Brian: There are also convertible scanners, such as the Zebra CS60 Series, which we already mentioned. The goal with these more transformational scanners is to be able to deploy devices once and then have the freedom to adapt them to the various worker and workflow needs over time. They have a very long lifespan and, as we have seen the past couple of years, things can change very fast in the environments in which they’re used. Now, you don’t have to manage multiple scanner models or rip and replace them often.
How can organizations streamline their scanning solutions?
Warren: We know there’s no such thing as “one-size-fits-all”. But there are many workflows and workers that can benefit from the same device – if users are able to switch from handheld to hands-free mode (or vice versa) with very little effort as they transition from one task or workstation to the next.
Amanda: The other success factor for hybrid and convertible scanners – or any barcode scanner, really – is device maintenance. I don’t mean just cleaning them, either. As part of our data capture DNA, we’re constantly pushing updates to Zebra’s scanners to ensure they can be seamlessly scaled by our customers. I highly recommend anyone using Zebra scanners, or thinking about deploying them in their operations, check out our new quarterly “Zebra Evolution Update.” This will give you a better idea of what we’re doing on the backend to ensure the scanners remain up-to-date and usable by front-line teams as operations evolve and expand.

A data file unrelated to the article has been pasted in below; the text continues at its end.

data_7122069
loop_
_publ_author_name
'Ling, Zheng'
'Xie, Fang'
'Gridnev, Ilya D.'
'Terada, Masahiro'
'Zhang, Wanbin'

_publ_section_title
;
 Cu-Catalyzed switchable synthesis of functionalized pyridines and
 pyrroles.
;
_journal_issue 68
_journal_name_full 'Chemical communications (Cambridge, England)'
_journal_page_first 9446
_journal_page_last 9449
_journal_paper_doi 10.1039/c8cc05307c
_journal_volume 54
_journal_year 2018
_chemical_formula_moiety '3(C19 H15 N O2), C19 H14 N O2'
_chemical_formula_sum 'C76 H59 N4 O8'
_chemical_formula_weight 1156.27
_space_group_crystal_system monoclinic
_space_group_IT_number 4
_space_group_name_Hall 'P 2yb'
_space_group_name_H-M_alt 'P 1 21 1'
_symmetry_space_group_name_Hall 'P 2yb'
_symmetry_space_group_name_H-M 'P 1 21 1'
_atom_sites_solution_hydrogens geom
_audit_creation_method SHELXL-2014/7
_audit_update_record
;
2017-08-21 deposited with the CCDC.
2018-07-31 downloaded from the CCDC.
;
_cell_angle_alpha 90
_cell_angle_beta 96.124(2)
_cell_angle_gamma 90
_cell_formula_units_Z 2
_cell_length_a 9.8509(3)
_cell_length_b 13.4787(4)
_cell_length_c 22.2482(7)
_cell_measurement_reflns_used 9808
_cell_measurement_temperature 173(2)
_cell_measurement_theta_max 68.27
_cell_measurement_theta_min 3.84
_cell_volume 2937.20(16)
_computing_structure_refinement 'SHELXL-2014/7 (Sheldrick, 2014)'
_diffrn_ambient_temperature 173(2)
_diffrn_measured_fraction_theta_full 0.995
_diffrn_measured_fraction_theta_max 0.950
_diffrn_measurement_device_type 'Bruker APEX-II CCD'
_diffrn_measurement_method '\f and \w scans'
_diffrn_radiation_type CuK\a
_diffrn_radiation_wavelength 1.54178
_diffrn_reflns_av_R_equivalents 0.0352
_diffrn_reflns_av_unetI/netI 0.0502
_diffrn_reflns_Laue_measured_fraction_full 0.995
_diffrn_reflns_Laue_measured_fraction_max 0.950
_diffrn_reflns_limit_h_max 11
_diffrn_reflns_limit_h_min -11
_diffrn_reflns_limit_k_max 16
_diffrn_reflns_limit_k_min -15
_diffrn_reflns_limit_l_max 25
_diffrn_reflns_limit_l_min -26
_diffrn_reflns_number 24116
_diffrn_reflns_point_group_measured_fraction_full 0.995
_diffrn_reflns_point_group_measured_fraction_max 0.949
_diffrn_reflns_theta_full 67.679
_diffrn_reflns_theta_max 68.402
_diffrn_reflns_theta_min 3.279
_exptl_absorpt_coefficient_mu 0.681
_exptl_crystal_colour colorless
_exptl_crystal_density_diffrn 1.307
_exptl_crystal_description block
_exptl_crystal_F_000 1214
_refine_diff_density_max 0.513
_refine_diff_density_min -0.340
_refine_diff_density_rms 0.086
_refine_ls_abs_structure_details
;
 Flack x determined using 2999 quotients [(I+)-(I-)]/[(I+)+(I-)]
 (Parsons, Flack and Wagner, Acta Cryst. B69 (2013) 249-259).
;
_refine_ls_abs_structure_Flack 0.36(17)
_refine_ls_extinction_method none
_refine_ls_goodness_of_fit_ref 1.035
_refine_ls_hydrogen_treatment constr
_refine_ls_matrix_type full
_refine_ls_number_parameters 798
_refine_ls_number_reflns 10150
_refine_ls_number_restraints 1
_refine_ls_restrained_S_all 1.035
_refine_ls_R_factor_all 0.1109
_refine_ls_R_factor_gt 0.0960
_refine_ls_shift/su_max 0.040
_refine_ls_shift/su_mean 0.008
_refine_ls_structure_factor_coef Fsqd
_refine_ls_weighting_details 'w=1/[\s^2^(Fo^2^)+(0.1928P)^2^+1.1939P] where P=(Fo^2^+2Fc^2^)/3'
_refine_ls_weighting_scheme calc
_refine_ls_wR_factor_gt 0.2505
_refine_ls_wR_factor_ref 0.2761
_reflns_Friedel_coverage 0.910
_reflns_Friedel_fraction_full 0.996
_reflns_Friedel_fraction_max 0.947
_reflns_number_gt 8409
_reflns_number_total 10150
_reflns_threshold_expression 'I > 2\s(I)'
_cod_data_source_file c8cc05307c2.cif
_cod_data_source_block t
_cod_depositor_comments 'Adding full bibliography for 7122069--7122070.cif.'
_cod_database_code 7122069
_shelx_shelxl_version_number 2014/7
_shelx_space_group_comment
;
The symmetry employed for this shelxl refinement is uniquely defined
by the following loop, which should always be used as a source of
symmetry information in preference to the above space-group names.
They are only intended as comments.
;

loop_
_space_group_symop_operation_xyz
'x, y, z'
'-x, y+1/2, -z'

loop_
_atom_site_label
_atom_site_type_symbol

Are there any reasons why organizations would need scanners that are exclusively hands-free or handheld?
Warren: Organizations that require high volume scanning would benefit more from an exclusively hands-free scanner like the MP7000 or DS7708 with the option to add an auxiliary handheld scanner if needed. Those that require the flexibility of moving the scanner would benefit from an exclusively handheld scanner.
Amanda: Even if an organization doesn’t choose a specific convertible or hybrid scanner, our handhelds can be used in a stand or presentation cradle to help meet a variety of needs. Plus, our Zebra Evolution Update keeps you current with ongoing feature enhancements. That said, convertible or hybrid scanners are purposely designed with this flexibility in mind and will offer the most return on investment (ROI) for years to come.